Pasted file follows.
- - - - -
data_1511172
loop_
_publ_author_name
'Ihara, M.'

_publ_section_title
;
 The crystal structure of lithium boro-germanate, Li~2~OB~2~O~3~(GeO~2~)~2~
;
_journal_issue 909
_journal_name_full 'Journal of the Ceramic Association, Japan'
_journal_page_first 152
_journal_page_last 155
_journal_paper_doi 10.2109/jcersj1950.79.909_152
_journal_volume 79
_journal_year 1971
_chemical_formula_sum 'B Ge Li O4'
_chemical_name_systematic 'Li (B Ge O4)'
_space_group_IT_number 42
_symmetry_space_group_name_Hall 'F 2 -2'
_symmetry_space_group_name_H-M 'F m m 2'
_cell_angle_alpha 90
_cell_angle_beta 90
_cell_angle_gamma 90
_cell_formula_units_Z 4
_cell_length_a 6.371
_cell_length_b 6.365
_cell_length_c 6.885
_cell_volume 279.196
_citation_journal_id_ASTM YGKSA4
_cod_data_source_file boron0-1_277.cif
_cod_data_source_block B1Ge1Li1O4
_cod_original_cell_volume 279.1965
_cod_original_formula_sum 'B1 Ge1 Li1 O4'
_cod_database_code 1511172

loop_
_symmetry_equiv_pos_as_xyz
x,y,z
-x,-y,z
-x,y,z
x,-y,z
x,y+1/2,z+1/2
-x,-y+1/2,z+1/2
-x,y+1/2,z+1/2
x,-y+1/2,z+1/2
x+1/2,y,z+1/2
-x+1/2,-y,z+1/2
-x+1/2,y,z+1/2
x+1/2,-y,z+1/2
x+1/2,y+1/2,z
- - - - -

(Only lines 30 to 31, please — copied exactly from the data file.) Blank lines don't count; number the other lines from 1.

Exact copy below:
_cod_data_source_file boron0-1_277.cif
_cod_data_source_block B1Ge1Li1O4